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​​​Report | Appendix​

First-generation students less likely to go to postsecondary, report finds

A sizeable gap exists between the PSE completion rate of first-generation students and those whose parents attained a postsecondary credential, despite years of government policies meant to improve access for these and other underrepresented students, finds a new report by the Higher Education Quality Council of Ontario.

Using a newly available data set, the researchers examined whether the longstanding gap in PSE attainment between first-generation students and their non-first-generation counterparts has changed as a result of government policies put in place to recruit and support these students. They found that an attainment gap of more than 20 percentage points exists between 25-to-34 year-old first-generation students — those from a family where neither parent completed PSE — and their counterparts from families where at least one parent attained a credential. The gap is virtually the same as that among older age cohorts. The attainment gap is the percentage point difference between the proportion of first-generation and non-first-generation students who completed PSE.

The report — Parental Education and Postsecondary Attainment: Does the Apple Fall Far From the Tree? — confirms previous research findings that parental education is an important determinant of educational attainment and carries more weight than other factors including family income. 

The study also found that first-generation students are more than twice as likely to drop out of high school. However, those who do make it to postsecondary are more likely to complete a program. And once in the labour market, they earn similar incomes and are just as likely to have jobs with pensions, bonuses, managerial status and job permanence.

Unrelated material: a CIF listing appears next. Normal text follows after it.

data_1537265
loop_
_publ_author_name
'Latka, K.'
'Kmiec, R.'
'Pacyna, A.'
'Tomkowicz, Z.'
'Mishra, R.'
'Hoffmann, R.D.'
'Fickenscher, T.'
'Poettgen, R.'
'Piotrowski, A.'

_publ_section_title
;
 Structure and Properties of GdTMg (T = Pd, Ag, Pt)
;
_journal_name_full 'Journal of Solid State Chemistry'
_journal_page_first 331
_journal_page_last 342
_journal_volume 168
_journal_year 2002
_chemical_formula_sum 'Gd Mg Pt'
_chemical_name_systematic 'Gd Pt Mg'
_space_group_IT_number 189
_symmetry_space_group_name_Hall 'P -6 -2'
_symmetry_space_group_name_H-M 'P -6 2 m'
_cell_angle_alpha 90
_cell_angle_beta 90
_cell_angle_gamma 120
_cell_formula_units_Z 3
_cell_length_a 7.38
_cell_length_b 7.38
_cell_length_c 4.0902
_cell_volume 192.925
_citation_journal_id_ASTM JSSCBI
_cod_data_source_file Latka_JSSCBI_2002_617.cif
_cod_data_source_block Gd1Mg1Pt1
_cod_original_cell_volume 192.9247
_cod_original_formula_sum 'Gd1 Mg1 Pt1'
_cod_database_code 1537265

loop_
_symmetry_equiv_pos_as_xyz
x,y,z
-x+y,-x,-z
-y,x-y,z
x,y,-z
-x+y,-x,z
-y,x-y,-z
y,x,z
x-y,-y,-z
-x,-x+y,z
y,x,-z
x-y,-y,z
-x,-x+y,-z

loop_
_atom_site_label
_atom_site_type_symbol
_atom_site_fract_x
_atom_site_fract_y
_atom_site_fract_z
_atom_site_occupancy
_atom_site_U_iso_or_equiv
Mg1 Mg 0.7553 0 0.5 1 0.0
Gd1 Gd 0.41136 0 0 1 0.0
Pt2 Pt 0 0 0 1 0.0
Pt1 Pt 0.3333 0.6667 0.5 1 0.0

The findings indicate that the province’s policies “have done little to close the PSE attainment gap between first-generation students and their peers, despite a generous financial aid system and the provision of targeted funding to institutions to recruit and support these students,” the report states.

The researchers argue that government resources aimed at supporting first-generation and other underrepresented students would be better spent in the K-12 sector. “Our analysis suggests that a first step to achieving equity of access is to get underrepresented students to complete high school,” they say. “Once in the system, they fare well.”

Parental Education and Postsecondary Attainment: Does the Apple Fall Far From the Tree? is written by Ken Chatoor, Emily MacKay and Lauren Hudak, Higher Education Quality Council of Ontario.

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